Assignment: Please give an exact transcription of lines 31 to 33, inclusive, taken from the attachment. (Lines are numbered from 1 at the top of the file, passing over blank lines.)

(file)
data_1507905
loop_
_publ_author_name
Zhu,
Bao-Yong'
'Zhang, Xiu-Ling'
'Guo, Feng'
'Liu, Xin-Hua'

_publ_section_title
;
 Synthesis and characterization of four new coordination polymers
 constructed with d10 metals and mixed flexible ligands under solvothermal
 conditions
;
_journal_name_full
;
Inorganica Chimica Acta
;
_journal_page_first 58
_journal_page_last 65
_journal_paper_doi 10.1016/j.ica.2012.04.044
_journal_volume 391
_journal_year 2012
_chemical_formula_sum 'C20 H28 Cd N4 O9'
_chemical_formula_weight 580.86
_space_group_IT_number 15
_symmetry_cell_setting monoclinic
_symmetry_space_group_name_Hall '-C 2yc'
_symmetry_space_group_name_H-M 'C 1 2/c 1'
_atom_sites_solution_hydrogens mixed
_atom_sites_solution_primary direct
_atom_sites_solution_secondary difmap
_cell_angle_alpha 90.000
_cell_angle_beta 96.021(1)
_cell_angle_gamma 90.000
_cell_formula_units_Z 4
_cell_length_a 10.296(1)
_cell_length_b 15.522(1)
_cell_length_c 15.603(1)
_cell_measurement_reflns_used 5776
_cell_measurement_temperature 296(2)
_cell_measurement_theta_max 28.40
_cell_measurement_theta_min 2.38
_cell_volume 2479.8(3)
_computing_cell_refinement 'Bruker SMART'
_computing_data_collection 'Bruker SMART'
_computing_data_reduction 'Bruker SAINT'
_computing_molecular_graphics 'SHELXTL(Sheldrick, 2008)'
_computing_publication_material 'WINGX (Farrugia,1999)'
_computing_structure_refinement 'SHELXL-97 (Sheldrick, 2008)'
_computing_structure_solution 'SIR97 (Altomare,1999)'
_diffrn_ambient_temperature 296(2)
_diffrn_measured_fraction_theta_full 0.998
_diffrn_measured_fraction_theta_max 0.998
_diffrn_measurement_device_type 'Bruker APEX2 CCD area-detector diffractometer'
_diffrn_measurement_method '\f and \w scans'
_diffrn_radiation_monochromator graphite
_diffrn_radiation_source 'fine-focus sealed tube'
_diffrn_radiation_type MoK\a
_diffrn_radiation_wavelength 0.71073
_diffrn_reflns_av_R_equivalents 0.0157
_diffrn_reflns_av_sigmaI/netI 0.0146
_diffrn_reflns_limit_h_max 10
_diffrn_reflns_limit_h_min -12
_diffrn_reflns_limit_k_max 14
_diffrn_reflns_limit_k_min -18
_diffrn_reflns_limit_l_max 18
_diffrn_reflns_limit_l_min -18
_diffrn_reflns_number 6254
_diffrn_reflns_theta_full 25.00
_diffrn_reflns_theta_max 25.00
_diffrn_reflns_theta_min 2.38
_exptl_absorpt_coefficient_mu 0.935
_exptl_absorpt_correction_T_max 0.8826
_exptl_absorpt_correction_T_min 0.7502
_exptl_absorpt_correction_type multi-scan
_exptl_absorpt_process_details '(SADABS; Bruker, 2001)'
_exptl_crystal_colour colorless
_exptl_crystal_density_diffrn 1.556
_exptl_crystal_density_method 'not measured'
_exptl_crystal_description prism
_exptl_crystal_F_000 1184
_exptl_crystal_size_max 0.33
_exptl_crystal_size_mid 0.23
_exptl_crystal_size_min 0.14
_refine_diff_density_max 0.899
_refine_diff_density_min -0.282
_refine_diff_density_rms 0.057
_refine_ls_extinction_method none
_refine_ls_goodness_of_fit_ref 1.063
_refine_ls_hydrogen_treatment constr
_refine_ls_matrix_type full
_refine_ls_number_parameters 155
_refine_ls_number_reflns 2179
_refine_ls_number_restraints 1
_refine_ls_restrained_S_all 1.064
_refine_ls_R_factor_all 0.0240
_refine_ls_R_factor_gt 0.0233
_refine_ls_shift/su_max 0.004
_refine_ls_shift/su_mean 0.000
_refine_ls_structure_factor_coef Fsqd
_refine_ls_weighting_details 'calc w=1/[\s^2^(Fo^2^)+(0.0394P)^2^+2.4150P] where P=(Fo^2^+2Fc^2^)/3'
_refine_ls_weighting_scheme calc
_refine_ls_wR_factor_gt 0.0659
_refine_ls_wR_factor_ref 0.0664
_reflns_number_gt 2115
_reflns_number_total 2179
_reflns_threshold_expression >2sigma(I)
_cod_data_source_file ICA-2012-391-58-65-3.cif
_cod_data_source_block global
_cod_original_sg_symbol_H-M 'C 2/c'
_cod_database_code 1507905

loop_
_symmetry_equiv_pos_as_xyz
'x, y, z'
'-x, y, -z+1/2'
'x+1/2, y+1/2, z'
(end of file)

_atom_sites_solution_primary direct
_atom_sites_solution_secondary difmap
_cell_angle_alpha 90.000